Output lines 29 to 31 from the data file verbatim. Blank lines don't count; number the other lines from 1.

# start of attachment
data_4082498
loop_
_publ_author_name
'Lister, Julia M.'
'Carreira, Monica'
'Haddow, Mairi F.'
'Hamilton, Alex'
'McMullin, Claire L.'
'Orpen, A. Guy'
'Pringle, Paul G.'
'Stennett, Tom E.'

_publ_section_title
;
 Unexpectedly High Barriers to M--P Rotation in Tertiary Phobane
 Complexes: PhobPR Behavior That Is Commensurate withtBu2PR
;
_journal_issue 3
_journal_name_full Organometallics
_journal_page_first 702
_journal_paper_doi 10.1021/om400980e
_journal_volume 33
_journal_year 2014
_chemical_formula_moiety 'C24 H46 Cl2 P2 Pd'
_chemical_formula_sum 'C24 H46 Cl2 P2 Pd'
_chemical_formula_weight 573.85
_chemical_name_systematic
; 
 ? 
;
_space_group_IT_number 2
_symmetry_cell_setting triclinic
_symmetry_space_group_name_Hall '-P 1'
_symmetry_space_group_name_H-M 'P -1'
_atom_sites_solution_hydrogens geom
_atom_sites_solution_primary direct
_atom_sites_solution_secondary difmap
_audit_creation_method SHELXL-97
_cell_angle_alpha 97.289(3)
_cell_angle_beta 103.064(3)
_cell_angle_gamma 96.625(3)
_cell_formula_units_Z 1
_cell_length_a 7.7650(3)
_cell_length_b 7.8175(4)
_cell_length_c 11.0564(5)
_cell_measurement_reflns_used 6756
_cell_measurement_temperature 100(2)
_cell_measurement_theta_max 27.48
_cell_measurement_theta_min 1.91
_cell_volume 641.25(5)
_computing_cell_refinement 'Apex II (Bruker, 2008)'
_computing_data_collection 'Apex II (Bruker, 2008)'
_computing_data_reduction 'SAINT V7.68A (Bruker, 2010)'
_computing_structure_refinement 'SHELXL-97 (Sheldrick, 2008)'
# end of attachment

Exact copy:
;
_space_group_IT_number 2
_symmetry_cell_setting triclinic